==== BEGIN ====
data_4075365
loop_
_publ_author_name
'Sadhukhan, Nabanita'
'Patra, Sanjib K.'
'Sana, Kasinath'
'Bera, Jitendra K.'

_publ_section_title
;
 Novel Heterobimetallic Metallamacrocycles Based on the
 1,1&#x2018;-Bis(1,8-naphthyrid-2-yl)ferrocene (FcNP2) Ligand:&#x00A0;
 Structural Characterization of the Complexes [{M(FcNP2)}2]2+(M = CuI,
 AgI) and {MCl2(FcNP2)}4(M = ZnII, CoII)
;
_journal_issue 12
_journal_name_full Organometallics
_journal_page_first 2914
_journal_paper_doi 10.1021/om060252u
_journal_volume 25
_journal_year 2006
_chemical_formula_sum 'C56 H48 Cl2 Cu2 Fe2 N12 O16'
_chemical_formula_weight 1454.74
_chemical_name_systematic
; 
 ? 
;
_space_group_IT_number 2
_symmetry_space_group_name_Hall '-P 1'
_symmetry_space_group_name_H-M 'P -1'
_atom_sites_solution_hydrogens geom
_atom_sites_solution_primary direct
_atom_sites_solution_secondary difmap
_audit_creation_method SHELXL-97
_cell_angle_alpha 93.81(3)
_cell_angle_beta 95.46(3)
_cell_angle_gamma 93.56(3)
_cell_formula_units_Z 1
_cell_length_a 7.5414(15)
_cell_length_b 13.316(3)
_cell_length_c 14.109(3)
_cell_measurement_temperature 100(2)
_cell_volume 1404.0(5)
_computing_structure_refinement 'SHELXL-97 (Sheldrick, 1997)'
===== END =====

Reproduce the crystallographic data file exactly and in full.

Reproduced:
data_4075365
loop_
_publ_author_name
'Sadhukhan, Nabanita'
'Patra, Sanjib K.'
'Sana, Kasinath'
'Bera, Jitendra K.'

_publ_section_title
;
 Novel Heterobimetallic Metallamacrocycles Based on the
 1,1&#x2018;-Bis(1,8-naphthyrid-2-yl)ferrocene (FcNP2) Ligand:&#x00A0;
 Structural Characterization of the Complexes [{M(FcNP2)}2]2+(M = CuI,
 AgI) and {MCl2(FcNP2)}4(M = ZnII, CoII)
;
_journal_issue 12
_journal_name_full Organometallics
_journal_page_first 2914
_journal_paper_doi 10.1021/om060252u
_journal_volume 25
_journal_year 2006
_chemical_formula_sum 'C56 H48 Cl2 Cu2 Fe2 N12 O16'
_chemical_formula_weight 1454.74
_chemical_name_systematic
; 
 ? 
;
_space_group_IT_number 2
_symmetry_space_group_name_Hall '-P 1'
_symmetry_space_group_name_H-M 'P -1'
_atom_sites_solution_hydrogens geom
_atom_sites_solution_primary direct
_atom_sites_solution_secondary difmap
_audit_creation_method SHELXL-97
_cell_angle_alpha 93.81(3)
_cell_angle_beta 95.46(3)
_cell_angle_gamma 93.56(3)
_cell_formula_units_Z 1
_cell_length_a 7.5414(15)
_cell_length_b 13.316(3)
_cell_length_c 14.109(3)
_cell_measurement_temperature 100(2)
_cell_volume 1404.0(5)
_computing_structure_refinement 'SHELXL-97 (Sheldrick, 1997)'